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Discussion Starter · #1 ·
If anyone has any suggestions other than what I've gathered from reading the archives here, please let me know. I have a 1999 Audi A6 2.8L AHA Tiptronic AWD.

Summary: Coolant is leaking from somewhere that dribbles down around the oil pan. I hope it isn't the water pump but I didn't have an opportunity to pull the timing belt cover and check before getting the car towed from the Costco gas station to a mechanic who's closed all weekend. What else should I check for leaks if I pull the timing belt cover and it isn't the water pump/thermostat?

I saw wisps of steam coming out the front grille when I was in line at Costco gas today and found the coolant reservoir empty. Moved over to a parking space and found that coolant was dripping from the low spot on the oil pan. (This is an A6 and it doesn't need a belly pan to hold the fender liners off the tires, btw. Previous owner did a coolant reservoir sensor delete so no warning light when I lost coolant. Will be getting that reinstalled for sure.) After checking the forum and seeing "bad water pump" as a high probability cause, I got it towed to the mechanic by my apartment. (I killed my first Passat engine driving it till the water pump failed because I didn't recognize the symptoms, so I'm not doing that again.)

I really hope it's just a hose, because I don't want to pay a shop to change the water pump, thermostat, timing belt, etc. I helped my friend do that when I got it 5 years ago and having to pay $180/hr is going to cost a fortune. (And this is the shop that still hasn't gotten the transmission pan to stop leaking so do I want them working on stuff I can't see with the car up on ramps?)

After reviewing the forum more closely, apparently I could've pulled the timing belt cover to check the water pump area. I haven't dropped off the keys and I can probably do that while they're closed tomorrow. This is NOT a good area to try to do it at night.

The leak doesn't seem to be related to the radiator or the reservoir (which is fairly new). Some time during the pandemic, I replaced the coolant lines to the oil cooler and it's possible it was a bad idea to replace crimp clamps with screw clamps. I checked the oil and there were no signs of coolant in the oil, so it's not the head gasket. I replaced the coolant temp sensor a few months ago and haven't driven much since. I replaced the heater hoses Spring 2020.

I have been concerned about intermittent slow warmup to operating temperature--but I've rationalized it as "it was really cold last night and apparently even the parking garage got cold." Or "Maybe a piece of junk from rotted hoses sticks in the thermostat sometimes so it's only mostly closed?" Because some days, it's fully warmed up by the freeway onramp about 1/3 mile away. (This is San Jose so our night temps are typically 45-55F with a few "super cold nights" 35-40F. Cold days are 50-55F, lately it's been 60-65F. It's in a basement parking garage and the building's water boilers seem to keep the basement warmer than outdoors.)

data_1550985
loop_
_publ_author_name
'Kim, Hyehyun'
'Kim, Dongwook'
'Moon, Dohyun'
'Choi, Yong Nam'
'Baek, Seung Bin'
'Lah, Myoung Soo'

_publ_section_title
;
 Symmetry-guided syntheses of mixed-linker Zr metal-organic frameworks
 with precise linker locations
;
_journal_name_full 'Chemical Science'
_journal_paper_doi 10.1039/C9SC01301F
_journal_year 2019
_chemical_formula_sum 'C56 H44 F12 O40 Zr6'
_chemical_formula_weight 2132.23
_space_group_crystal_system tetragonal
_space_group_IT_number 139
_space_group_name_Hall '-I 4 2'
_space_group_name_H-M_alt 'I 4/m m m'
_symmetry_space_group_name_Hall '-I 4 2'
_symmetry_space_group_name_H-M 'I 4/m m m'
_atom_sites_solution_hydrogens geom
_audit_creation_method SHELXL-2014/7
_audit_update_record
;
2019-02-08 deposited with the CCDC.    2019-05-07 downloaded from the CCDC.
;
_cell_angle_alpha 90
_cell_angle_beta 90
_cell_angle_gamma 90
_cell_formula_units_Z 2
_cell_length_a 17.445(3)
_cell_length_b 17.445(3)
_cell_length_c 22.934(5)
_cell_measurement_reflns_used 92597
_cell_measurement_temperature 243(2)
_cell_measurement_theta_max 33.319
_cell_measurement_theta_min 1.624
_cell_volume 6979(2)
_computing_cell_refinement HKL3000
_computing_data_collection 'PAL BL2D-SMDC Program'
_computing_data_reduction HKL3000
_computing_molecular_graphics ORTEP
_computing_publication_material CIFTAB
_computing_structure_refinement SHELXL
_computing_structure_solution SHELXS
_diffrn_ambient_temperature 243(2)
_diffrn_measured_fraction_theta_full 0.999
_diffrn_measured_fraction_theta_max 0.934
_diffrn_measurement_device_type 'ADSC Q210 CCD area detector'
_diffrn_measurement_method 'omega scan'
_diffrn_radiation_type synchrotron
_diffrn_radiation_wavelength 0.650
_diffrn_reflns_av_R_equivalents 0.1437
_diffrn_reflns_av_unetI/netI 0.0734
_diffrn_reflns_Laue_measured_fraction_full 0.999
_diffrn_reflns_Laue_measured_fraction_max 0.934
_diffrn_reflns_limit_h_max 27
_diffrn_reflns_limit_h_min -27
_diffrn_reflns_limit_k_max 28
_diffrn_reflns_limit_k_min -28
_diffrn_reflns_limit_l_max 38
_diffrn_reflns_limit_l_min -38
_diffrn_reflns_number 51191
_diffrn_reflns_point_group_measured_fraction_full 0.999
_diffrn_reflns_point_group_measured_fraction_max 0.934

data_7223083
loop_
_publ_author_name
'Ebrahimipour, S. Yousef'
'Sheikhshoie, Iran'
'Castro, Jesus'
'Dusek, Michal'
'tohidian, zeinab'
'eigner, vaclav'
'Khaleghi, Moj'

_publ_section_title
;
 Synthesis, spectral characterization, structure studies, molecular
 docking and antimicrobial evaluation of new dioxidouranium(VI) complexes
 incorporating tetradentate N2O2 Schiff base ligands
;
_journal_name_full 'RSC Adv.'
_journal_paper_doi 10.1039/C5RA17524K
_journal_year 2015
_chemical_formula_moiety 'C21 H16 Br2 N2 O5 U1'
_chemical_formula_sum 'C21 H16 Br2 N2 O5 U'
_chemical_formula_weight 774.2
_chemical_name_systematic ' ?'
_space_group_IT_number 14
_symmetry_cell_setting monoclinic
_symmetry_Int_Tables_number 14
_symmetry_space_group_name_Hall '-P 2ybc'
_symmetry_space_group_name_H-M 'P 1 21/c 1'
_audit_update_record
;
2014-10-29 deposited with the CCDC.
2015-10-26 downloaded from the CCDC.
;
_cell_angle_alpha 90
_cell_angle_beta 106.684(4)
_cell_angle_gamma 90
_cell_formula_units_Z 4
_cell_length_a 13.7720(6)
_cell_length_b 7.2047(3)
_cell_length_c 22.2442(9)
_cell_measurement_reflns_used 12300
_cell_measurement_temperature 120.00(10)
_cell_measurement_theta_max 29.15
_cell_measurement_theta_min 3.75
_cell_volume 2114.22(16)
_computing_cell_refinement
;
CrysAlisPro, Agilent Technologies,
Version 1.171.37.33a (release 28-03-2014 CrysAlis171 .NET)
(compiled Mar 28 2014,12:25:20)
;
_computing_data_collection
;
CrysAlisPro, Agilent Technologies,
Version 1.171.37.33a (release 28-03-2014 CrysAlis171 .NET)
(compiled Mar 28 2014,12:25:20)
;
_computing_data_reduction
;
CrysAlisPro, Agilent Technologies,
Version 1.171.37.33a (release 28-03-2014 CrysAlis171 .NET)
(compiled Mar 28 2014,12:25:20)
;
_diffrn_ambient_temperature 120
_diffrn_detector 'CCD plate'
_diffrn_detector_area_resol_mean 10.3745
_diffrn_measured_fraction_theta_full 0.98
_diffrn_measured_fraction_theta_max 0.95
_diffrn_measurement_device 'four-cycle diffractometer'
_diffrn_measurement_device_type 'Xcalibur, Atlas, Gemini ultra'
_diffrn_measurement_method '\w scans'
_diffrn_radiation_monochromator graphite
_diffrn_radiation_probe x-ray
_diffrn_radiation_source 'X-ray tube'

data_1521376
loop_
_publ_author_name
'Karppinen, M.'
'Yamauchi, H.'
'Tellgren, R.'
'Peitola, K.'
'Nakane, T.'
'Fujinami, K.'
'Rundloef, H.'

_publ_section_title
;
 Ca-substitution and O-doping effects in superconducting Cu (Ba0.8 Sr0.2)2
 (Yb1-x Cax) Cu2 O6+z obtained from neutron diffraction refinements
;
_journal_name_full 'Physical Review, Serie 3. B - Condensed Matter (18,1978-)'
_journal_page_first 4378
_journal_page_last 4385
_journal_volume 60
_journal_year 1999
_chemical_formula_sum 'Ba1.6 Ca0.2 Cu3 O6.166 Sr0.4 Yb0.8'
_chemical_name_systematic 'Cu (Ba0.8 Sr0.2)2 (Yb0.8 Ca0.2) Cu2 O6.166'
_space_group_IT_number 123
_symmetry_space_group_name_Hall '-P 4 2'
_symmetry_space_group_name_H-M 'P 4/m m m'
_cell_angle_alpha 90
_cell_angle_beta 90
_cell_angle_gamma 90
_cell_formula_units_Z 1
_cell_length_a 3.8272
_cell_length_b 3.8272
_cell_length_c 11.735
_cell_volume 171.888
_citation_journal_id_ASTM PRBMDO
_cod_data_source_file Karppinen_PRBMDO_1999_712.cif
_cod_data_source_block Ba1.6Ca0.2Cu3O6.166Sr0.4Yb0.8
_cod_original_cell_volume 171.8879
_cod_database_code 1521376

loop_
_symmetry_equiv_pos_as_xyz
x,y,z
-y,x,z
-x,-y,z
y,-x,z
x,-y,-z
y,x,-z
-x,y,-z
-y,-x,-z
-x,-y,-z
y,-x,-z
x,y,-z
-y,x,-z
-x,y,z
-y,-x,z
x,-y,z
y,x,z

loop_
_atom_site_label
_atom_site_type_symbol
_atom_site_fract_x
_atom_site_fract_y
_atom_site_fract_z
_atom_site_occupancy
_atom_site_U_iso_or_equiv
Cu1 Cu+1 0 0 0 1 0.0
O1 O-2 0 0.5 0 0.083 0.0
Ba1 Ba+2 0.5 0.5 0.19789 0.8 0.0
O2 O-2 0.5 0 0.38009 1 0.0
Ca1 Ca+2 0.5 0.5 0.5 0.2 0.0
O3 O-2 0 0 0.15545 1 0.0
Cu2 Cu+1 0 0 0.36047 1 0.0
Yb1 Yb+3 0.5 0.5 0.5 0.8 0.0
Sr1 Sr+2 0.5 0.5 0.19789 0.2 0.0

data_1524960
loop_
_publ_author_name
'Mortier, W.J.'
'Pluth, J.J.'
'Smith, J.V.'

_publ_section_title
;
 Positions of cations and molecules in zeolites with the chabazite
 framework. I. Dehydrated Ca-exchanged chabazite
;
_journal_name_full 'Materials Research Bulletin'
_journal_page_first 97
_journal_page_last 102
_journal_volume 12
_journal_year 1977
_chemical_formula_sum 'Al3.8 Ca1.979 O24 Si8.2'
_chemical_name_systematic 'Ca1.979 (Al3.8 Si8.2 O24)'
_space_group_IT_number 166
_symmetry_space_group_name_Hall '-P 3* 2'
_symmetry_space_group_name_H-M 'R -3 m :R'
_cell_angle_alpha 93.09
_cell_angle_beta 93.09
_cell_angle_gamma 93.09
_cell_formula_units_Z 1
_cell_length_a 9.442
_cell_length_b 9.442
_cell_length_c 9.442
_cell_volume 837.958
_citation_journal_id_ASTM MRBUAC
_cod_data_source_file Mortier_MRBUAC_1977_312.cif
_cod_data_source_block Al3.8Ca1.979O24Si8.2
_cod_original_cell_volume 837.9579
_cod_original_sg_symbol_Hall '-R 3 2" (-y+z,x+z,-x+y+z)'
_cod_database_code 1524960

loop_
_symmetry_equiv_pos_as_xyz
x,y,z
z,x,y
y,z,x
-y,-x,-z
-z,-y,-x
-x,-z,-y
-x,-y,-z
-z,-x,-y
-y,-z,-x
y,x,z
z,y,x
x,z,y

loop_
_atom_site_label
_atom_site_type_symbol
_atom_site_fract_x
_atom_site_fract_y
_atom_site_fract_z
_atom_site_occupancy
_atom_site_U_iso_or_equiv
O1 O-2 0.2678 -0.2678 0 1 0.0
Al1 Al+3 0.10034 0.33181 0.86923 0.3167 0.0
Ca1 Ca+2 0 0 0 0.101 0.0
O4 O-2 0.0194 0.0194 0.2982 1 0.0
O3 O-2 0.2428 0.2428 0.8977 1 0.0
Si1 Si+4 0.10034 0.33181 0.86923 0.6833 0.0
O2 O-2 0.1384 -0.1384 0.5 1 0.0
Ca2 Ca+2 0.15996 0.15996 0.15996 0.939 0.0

Thanks!
 

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Likely several issues going on. Sounds like you have a bad thermostat which is stuck open (or partially so). Your geographic location doesn’t experience cold enough weather to drastically affect the engines ability to warm up. It should be coming up to temp (needle centered in the gauge) within a few minutes of driving around. If not, the stat will need to be replaced.

The easiest way to identify where your leak is coming from is to purchase a coolant pressure tester, and use it to pressurize the system when cold. You’ll then be able to spend time poking around a cold engine to see where the leak is originating. The fact that you’ve dropped this off at a mechanic however leads me to believe this step might be a little out of your comfort zone? You can try poking around the engine bay searching for the leak, but it will be difficult without the system pressurized.
 

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Agreed.
I also believe you've got a faulty thermostat.

I've currently got one as well in my 1998 GLS V6 AHA. I'm about 13 miles to work and the needle never gets above those three white lines that are bunched together. I'm guessing mine is stuck wide open.

Trying to diagnose a small coolant leak with engine running and while it's hot can be extremely difficult.
I would try the pressurizing method and see what that produces.

Nothing wrong with replacing those spring style clamps with screw type clamps.

Your weather is very similar to over here in Phoenix right now. Your car should be up to 190° within minutes in our weather, especially being parked in an underground parking structure.
 

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Discussion Starter · #4 · (Edited)
Thanks, good ideas. I have a vacuum/pressure thingy and just found it while cleaning my mess in my friend's garage. I can bike over there in the morning. Got 3 jugs of distilled water in my earthquake supplies 10 feet from where I'm sitting and it needs to be rotated out anyway.

I forgot to mention the leak dripped unpressurized when I added half a jug of water after the engine cooled. That's part of why I decided it needed a tow.